What is the Philosophy behind the Prayer in Islam (Salat)? Part 2

Prayer in Islam (Salat) is one of the most important practical principles of Islam [1]. It is a physical, mental and spiritual act of worship consisting of prescribed actions and words. Every action in the prayer in Islam (Salat) is meaningful. Here, we will see what each movement in the prayer means and represents.

Standing (Qiyam)

The prayer in Islam starts with standing. That is to appear in front of God gently and courtly with your whole heart and body; that is how one demonstrates the respect for others. Having the gaze down in Qiyam demonstrates the modesty towards God. It makes one forget about his\her superiority and helps to overcome his\her arrogance [2]. Also, knowing that one should stand five times a day in front of a superior power, who knows every overt and covert act and behavior, will eventually prevent from evil deeds and sins [2].    

prayer in Islam, salam islam  

Intention (Niyyah) of the Prayer in Islam


We do many things every day, some of which are repetitive and by habit, and we are not even aware of why we are doing them. Prayer in Islam, one of those works, seems to be a physical practice. That is why the prayer must have a Niyyah to prevent the prayer from becoming a daily habit and to help the Muslim to recall the reason behind that. Hence, a prayer without Niyyah will be a set of physical movements, and it won’t be accepted.  

Niyyah reminds one that he\she is showing up to demonstrate the submission to the divine orders. Having a pure intention in the prayer teaches to avoid duplicity. It is not necessary to repeat the words of the Niyyah. That is enough to recall it and to consider it throughout the prayer. Indeed, this should be considered during any other act or practice in daily life; firstly, to purify our intentions for God; then, to stick to that intention until the end.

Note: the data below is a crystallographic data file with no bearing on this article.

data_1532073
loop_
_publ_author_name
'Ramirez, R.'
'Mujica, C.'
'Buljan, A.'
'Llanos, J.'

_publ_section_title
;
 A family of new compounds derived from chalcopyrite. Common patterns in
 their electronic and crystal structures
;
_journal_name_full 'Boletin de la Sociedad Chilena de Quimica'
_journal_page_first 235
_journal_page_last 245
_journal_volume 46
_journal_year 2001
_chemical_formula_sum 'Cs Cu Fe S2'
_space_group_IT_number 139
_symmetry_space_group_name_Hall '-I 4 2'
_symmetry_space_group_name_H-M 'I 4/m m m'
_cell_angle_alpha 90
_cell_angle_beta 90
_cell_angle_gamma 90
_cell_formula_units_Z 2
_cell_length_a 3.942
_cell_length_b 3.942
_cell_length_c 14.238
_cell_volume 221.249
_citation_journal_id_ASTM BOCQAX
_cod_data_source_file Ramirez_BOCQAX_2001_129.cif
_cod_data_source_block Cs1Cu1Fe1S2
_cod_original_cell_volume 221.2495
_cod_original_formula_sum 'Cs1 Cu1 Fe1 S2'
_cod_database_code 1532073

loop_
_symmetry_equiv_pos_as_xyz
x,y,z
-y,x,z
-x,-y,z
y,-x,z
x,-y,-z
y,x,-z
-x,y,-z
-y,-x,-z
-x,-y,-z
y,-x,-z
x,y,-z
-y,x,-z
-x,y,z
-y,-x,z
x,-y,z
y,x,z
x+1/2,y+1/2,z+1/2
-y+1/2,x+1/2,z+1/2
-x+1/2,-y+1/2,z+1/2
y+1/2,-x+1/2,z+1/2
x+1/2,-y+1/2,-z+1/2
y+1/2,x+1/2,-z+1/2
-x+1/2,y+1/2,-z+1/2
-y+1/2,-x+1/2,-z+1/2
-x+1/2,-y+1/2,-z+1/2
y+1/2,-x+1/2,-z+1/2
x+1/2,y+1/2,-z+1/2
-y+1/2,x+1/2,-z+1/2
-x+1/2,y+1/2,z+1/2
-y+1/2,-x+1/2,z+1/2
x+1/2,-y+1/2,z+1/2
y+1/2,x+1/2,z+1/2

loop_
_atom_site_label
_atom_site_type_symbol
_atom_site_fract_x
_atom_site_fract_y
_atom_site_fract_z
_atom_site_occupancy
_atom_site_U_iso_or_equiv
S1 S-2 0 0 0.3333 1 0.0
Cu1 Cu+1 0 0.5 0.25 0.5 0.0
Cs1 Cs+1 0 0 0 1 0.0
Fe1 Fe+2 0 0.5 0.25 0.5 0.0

The sayings in the prayer in Islam (Salat) start with Takbir. Takbir means to regard God as great. By saying Takbir, we express our belief that God is great. There exists nothing similar to Him. He cannot be perceived or touched by our physical senses and understanding [3]. Takbir reminds us of the Monotheism (Tawhid) which is the first pillar of Islam [4]. 


Bowing (Ruku)


Bowing (Ruku) is a perfect demonstration of the gratitude and respect that a human being has for God, as a divine source and a higher power. And, this is a unique posture that a Muslim will never have in front of anyone else [5]. In Ruku, every individual, in whatever position and grade, bows to God which consequently reduces the arrogance and pride within him\her. Lady Fatima (AS) said: “God has ordered […] the prayer to purify you from arrogance and pride” [6]. 


According to Imam Ali (AS), holding the neck straight during Ruku shows that one believes firmly in Islam such that he\she won’t give up even if he loses his\her life (to have the neck cut) for this belief. Another point in Ruku is that it is a unique posture that only exists in the Islamic ritual and distinguishes the Islamic prayer.   

prayer in Islam, Salam Islam

Prostration (Sujood)

Prostration (Sujood) is exhibiting the maximum humility and dignity for God. Imam Sadiq (AS) describes that one is closest than ever to God in this posture [7]. According to the Quran: “to Allah prostrates whatever is in the heavens and whatever is on the earth of creatures…” (16:49). This means that in that posture, the human being is in harmony with the whole universe and creatures. 


Imam Ali (AS) explained that the first Sujood means that God has created us from the earth. Coming up from the first Sujood is the symbol of this worldly life. The second Sujood represents the death and returning to the earth. Finally, rising from the second Sujood symbolizes the afterlife [8]. According to the interpreters of the Quran, this refers to the fact that: “From the earth, We created you, and into it, We will return you, and from it, We will extract you another time” (20:55). 


The Prayer in Islam, Beneficial to Soul as Well as Body

There have been some attempts in the recent years to analyze and justify the physical benefits of performing the prayer. Those discussions might be true, but they are not the whole reason behind this practical principle of Islam. The prayer is a means of worship that engages the body and soul and is beneficial to both. The reasons above are a small part of the philosophy behind the acts of the prayer. One might refer to the advanced references for more details. 



[1]. Shaikh al-Hur al-Aamili, "Wasail al-Shia", p. 214.

[2].  J. Maleki Tabrizi, “The Mysteries of the Prayer”, vol. 1, p. 323.

[3]. Ibn Babawayh, "Man la yahduruhu al-Faqih", Book Salat, Chap. 17

[4].  https://salamislam.com/content/monotheism-tawhid/1

[5].  A. Hosseini Khamenei, “The Prayer in Depth”, p. 5.

[6].  M. Majlisi, "Bihar al-Anwar", vol. 29, p. 223.

[7].  Shaykh al-Kulayni, "al-Kafi", vol. 3, p. 324, T. 11.

[8].  Ibn Babawayh, "Man la yahduruhu al-Faqih", vol. 1, p. 311.